Details have begun emerging about what kept US President Donald Trump and North Korean leader Kim Jong-un apart in their denuclearization talks in Hanoi last week. As expected, Kim is to blame for the breakdown.
US national security adviser John Bolton led off the revelations about the discussions Trump and Kim had in the Vietnamese capital, where they ended their talks without an agreement.
In three recent successive TV interviews, Bolton said Trump gave Kim a “big-deal” document listing what the North should do in return for economic rewards. The talks broke down because Kim did not accept Trump’s proposal, and this should raise doubts as to Kim’s commitment to disarmament.
A good part of what happened in Hanoi was that Trump pointed to the North’s weapons of mass destruction like chemical and biological arms, as well as its nukes and ballistic missiles. That countered presummit speculation that Trump would lower the bar to make an agreement for the sake of an agreement.
“The issue, really, was whether North Korea was prepared to accept what the president called ‘the big deal,’ which is denuclearize entirely under a definition the president handed to Kim Jong-un, and have the potential for an enormous economic future,” Bolton said in one of the interviews.
Bolton’s comments show that Kim sought relief of sanctions imposed on his regime over its nuclear and missile provocations by offering what the US side described as “limited concessions.”
They include the dismantling of an outdated nuclear reactor in Yongbyon, and parts of uranium-related facilities and plutonium-reprocessing facilities in other areas.
In short, Kim tried to get sanctions relief in exchange for partial disarmament. Trump did well to walk away from the talks.
After the summit, the North Korean side disclosed its intention. It rebutted Trump’s comments that Kim wanted the lifting of “all sanctions,” insisting Pyongyang was seeking only partial relief of sanctions from the US.
In reality, however, the five sanctions the North listed have all been imposed since 2016 and thus constitute key elements of the harshest-ever international sanctions slapped on the North.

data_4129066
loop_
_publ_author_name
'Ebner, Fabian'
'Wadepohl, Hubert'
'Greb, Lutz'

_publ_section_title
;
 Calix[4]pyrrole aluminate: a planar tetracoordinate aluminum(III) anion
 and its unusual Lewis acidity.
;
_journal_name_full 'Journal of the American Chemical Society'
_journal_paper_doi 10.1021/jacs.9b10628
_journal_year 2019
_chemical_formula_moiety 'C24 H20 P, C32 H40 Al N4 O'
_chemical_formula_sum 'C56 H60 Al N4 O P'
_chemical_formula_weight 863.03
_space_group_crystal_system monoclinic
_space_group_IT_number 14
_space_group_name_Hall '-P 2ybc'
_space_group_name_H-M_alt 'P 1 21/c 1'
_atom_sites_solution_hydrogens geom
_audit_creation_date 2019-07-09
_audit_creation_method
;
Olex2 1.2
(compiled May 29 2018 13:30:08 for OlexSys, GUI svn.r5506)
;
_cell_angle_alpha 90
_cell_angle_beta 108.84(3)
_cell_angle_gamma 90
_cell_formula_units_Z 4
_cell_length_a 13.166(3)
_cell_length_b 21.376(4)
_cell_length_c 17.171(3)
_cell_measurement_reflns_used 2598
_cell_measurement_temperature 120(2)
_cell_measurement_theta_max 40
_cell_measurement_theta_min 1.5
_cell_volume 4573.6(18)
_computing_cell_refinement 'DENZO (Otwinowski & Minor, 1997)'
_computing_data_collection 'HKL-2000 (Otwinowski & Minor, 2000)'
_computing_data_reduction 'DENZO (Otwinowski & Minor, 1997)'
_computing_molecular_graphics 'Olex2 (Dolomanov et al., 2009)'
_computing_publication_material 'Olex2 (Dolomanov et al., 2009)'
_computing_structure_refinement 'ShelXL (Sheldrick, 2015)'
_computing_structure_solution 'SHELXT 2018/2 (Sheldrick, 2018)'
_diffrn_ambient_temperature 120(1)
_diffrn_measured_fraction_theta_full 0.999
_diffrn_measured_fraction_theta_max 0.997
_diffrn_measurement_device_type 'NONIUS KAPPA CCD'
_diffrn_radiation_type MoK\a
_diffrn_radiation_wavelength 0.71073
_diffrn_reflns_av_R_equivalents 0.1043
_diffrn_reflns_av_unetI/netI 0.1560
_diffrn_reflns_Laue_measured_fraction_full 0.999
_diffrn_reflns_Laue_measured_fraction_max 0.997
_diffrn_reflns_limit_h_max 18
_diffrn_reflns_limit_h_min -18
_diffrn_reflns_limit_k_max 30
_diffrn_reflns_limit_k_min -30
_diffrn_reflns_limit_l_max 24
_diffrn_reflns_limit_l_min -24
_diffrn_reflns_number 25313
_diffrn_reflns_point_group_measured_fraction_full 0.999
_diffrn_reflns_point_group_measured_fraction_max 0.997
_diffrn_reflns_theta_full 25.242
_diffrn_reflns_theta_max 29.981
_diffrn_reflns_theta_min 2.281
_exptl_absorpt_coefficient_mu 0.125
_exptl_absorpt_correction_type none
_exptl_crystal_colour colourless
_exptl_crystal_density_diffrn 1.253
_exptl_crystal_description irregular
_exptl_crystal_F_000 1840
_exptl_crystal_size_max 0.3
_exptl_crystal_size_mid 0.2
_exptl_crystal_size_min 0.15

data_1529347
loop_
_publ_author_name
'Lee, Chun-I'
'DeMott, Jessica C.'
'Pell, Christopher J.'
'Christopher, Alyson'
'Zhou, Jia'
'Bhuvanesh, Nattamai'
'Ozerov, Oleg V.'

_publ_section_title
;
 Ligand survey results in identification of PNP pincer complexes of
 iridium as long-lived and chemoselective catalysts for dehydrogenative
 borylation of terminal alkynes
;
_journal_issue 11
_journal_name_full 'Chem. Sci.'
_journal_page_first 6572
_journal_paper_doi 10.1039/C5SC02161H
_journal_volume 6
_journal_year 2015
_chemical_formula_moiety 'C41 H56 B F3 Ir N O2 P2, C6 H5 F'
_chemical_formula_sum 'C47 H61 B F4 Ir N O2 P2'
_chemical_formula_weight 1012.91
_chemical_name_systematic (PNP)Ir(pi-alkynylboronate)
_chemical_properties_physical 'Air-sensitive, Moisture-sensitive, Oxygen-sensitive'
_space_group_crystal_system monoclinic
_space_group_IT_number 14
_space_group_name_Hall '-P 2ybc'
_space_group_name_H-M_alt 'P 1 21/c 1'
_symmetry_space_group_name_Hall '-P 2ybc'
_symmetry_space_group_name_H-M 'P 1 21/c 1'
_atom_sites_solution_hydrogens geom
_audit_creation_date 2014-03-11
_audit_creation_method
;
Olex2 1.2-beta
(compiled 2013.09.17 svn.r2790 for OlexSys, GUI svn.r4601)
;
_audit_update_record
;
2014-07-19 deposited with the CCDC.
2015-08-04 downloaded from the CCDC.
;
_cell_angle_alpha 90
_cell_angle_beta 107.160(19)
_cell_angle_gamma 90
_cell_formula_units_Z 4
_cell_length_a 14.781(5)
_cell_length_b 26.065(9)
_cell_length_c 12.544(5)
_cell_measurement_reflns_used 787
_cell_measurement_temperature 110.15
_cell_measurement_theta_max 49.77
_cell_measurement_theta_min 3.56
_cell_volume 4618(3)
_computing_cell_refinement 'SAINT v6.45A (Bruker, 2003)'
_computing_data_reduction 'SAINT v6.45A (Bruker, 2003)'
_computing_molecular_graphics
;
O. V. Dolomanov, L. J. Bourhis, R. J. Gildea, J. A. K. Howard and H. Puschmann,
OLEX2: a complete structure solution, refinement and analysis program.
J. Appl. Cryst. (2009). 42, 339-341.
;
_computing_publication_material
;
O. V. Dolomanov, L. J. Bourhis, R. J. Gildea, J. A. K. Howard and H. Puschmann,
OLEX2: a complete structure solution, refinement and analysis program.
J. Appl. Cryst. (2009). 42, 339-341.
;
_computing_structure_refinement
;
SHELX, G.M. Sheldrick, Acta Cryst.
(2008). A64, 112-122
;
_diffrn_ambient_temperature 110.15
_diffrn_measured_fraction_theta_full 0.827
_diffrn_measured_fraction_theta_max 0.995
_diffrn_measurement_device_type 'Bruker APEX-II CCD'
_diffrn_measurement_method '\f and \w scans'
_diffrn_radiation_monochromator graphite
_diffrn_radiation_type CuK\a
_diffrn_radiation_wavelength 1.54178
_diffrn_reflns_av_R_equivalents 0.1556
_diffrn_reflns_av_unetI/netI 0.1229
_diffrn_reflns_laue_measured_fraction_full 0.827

Another positive element in the US position is that -- Bolton made it clear in the interviews -- Washington could toughen the sanctions if the denuclearization process does not proceed well. The security adviser especially mentioned reinforcement of crackdowns on ship-to-ship transfers to North Korea of banned items like oil.
This, of course, should not mean that the US will only stick to a hard-line position. It was sensible in this regard that both Trump and Bolton left open future negotiations between working-level officials of the two sides.
In this context, a mediation by South Korean President Moon Jae-in would be able to facilitate the follow-up discussions between the US and the North. Moon’s top hand on North Korea, Lee Do-hoon, left for Washington on Tuesday to meet the US negotiator with the North, Stephen Biegun, and there is also talk of Moon sending a special envoy to Pyongyang.
An early visit to Seoul by Kim, which the North Korean leader promised when Moon visited Pyongyang in September last year, also would be able to help accelerate the denuclearization process.
All such peace and reconciliation steps toward North Korea, however, should be separated from appeasement, which could only embolden the Kim regime.
The US and South Korean militaries’ decision to cease the two massive springtime joint military exercises is one good case of appeasement in point.
A big cause for concern is that Trump continues to link the South Korea-US joint drills to his “America First” policy. He said after the Hanoi summit that he wanted to save “hundreds of millions of dollars” for the US for which the US is not reimbursed. He added in his tweet that “Also, reducing tensions with North Korea at this time is a good thing!”
But he need look no further than the months since his first meeting with Kim in June, after which he unilaterally announced suspension of another major joint drill held annually in the fall. It might have saved the US some money, but it has had little effect on encouraging the North to speed up denuclearization.
It should be a reminder for both Trump and Moon that they need to work together to maintain sanctions and a strong military alliance until substantial progress in disarmament is made.